Tags: Afghanistan | Syria | brown university | kunduz | taliban

US Should Leave Afghanistan — Now

US Should Leave Afghanistan — Now

 (Daniel Kaesler/Dreamstime)

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Monday, 10 October 2016 11:02 AM Current | Bio | Archive

Last week marked the fifteenth anniversary of the U.S. invasion of Afghanistan, the longest war in U.S. history. There weren’t any victory parades or photo-ops with Afghanistan’s post-liberation leaders. That is because the war is ongoing.

In fact, 15 years after launching a war against Afghanistan’s Taliban government in retaliation for an attack by Saudi-backed al-Qaida, the U.S.-backed forces are steadily losing territory back to the Taliban.

What President Obama called “the good war” before took office in 2008, has become the “forgotten war” some eight years later. How many Americans know that we still have nearly 10,000 U.S. troops in Afghanistan?

Do any Americans know that the Taliban was never defeated, but now holds more ground in Afghanistan than at any point since 2001? Do they know the Taliban overran the provincial capital of Kunduz last week for a second time in a year and they threaten several other provincial capitals?

Do Americans know that we are still wasting billions on “reconstruction” and other projects in Afghanistan that are, at best, boondoggles?

According to a recent audit by the independent U.S. government body overseeing Afghan reconstruction, half a billion dollars was wasted on a contract for a U.S. company to maintain Afghan military vehicles.

The contractor “fail[ed] to meet program objectives,” the audit found. Of course they still got paid, like thousands of others getting rich off of this failed war.

Do Americans know that their government has spent at least $60 billion to train and equip Afghan security forces, yet these forces are still not capable of fighting on their own against the Taliban?

We recently learned that an unknown but not insignificant number of those troops brought to the U.S. for training have deserted and are living illegally somewhere in the U.S.

In the recent Taliban attack on Kunduz, it was reported that thousands of Afghan security personnel fled without firing a shot.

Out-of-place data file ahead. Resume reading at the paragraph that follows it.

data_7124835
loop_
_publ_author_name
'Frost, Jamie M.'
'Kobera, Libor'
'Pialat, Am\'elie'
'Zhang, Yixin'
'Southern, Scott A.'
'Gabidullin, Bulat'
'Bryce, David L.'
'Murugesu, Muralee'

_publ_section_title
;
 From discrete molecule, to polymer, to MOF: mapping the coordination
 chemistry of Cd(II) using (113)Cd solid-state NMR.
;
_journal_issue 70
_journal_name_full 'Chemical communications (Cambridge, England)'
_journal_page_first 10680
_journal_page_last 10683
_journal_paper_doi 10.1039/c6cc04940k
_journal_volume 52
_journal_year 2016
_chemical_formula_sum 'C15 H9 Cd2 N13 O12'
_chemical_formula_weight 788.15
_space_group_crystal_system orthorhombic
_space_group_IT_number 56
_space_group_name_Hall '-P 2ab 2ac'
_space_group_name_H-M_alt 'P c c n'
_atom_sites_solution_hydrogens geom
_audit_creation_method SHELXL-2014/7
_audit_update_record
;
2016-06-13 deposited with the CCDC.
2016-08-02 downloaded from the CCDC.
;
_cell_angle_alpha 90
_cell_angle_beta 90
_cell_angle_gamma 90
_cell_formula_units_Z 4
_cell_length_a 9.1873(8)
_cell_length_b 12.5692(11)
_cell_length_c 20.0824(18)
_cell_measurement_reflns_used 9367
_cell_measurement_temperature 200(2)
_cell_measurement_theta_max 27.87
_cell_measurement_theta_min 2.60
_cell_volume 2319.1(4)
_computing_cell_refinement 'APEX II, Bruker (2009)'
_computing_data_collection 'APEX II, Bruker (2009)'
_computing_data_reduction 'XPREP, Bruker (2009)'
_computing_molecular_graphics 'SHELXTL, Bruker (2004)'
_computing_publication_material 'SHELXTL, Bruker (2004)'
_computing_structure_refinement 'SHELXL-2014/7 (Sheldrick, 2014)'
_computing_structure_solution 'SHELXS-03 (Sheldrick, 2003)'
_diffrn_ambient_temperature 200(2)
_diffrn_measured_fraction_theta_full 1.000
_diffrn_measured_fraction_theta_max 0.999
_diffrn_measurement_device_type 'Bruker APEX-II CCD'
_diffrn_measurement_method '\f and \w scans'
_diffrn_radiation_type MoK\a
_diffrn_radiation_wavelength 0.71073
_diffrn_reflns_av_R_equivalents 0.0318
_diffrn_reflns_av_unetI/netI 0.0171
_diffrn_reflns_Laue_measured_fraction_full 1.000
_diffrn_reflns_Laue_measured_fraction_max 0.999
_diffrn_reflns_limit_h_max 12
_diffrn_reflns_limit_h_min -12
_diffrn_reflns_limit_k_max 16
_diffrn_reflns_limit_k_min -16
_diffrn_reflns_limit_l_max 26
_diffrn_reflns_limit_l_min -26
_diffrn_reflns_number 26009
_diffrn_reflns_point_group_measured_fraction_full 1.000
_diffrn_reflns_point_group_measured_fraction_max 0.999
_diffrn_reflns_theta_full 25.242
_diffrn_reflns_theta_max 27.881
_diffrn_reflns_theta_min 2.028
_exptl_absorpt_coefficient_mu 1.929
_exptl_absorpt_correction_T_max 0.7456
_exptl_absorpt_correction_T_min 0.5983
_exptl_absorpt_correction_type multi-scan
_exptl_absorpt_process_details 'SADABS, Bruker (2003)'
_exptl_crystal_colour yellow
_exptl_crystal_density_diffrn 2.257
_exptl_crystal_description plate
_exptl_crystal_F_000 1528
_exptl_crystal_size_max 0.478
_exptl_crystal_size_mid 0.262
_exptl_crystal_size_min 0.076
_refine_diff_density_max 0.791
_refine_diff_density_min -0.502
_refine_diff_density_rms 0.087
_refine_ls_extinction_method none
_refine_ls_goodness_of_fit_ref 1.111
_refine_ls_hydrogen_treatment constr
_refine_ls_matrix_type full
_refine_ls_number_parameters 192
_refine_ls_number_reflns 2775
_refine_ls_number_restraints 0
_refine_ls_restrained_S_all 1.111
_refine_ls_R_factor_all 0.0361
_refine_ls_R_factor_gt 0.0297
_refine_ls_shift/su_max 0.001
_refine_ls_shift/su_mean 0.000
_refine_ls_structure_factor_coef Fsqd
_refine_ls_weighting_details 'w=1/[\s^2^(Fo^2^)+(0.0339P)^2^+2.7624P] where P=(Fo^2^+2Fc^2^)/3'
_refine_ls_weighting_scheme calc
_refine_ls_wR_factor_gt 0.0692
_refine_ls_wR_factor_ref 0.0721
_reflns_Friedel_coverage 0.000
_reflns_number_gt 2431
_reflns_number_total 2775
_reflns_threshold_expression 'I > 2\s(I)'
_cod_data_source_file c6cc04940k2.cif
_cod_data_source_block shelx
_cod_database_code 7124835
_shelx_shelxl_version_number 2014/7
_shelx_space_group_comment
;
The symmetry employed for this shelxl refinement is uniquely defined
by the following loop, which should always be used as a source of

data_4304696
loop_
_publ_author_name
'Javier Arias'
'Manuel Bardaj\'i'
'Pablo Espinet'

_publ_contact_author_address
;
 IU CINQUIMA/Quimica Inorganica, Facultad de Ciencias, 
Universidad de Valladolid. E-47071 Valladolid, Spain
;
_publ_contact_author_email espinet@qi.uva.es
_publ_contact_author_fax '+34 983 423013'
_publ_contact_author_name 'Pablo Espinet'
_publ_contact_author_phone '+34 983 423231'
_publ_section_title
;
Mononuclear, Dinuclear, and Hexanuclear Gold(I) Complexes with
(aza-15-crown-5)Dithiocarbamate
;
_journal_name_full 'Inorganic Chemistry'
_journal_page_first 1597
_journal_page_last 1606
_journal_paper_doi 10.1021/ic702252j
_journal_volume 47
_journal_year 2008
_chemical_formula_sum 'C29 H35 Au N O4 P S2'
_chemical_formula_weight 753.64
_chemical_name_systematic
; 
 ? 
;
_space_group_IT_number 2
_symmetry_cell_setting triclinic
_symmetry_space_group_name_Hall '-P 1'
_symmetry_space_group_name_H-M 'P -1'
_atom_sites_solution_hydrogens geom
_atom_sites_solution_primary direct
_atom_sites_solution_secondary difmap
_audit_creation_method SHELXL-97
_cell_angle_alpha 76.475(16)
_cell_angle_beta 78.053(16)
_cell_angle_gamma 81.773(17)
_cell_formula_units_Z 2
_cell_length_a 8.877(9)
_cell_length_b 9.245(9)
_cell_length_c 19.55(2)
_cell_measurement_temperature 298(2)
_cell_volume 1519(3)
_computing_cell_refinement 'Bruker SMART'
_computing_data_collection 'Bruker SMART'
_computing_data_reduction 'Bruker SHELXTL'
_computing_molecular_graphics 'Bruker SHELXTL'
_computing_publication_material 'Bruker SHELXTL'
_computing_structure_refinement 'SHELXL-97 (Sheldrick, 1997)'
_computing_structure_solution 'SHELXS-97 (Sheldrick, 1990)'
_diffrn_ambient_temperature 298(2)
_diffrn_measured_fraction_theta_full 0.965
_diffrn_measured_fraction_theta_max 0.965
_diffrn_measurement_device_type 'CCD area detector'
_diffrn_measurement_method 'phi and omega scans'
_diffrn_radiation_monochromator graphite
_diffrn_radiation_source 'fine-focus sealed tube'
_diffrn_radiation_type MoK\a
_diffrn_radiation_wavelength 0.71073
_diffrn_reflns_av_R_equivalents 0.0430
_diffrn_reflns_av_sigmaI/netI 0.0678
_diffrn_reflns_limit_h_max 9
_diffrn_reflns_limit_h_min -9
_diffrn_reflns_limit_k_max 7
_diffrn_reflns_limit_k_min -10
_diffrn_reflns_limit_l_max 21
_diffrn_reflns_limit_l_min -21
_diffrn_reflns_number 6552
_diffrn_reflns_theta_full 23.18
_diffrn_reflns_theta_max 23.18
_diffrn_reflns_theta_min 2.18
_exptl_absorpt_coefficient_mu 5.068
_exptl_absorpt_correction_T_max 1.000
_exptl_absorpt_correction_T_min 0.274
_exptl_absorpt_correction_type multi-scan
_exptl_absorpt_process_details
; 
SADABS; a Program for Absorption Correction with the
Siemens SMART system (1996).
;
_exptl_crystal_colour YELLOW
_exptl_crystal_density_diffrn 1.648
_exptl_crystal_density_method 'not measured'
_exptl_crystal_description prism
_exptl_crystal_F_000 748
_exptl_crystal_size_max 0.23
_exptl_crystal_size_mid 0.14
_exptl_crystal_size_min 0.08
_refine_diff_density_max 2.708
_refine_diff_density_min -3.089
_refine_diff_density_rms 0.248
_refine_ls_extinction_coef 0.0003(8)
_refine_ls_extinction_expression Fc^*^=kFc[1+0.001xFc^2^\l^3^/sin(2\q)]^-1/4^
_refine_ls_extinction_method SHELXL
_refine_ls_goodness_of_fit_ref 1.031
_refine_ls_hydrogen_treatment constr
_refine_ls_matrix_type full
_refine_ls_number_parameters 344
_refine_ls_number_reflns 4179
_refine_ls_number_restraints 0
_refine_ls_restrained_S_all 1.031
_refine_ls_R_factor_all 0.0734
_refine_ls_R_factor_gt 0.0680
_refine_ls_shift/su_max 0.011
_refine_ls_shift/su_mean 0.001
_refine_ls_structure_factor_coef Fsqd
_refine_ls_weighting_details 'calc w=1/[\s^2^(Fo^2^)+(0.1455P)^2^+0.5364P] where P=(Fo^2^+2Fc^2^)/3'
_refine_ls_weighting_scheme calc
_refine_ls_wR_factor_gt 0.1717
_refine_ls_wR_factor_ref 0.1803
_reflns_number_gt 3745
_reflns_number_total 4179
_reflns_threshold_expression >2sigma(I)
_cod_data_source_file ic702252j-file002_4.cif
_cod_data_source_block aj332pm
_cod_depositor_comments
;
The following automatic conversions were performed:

According to a recent study by Brown University, the direct costs of the Iraq and Afghanistan wars thus far are nearly five trillion dollars. The indirect costs are virtually incalculable.

Perhaps Afghanistan is the “forgotten war” because to mention it would reveal how schizophrenic is U.S. foreign policy. After all, we have been fighting for 15 years in Afghanistan in the name of defeating al-Qaida, while we are directly and indirectly assisting a franchise of al-Qaida to overthrow the Syrian government.

How many Americans would applaud such a foreign policy? If they only knew, but thanks to a media only interested in promoting Washington’s propaganda, far too many Americans don’t know.

I have written several of these columns on the various anniversaries of the Afghan (and Iraq) wars, pointing out that the wars are ongoing and that the result of the wars has been less stable countries, a less stable region, a devastated local population, and an increasing probability of more blow-back.

I would be very happy to never have to write one of these again.

We should just march home.

This article first appeared on the Ron Paul Institute website.

Ron Paul is a physician, author, and former Republican congressman. Paul also is a two-time Republican presidential candidate, and the presidential nominee of the Libertarian Party in the 1988 U.S. presidential election. His latest book is “Swords into Plowshares." For more of Ron Paul's reports, Go Here Now.

© 2016 by Ron Paul Institute

 

 

 

 


 

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RonPaul
The costs of the Iraq and Afghanistan wars are nearly five trillion dollars, indirect are costs incalculable. We have been fighting in Afghanistan in the name of defeating al-Qaida, while we are assisting a franchise of al-Qaida to overthrow the Syrian government. We should just march home.
brown university, kunduz, taliban
563
2016-02-10
Monday, 10 October 2016 11:02 AM
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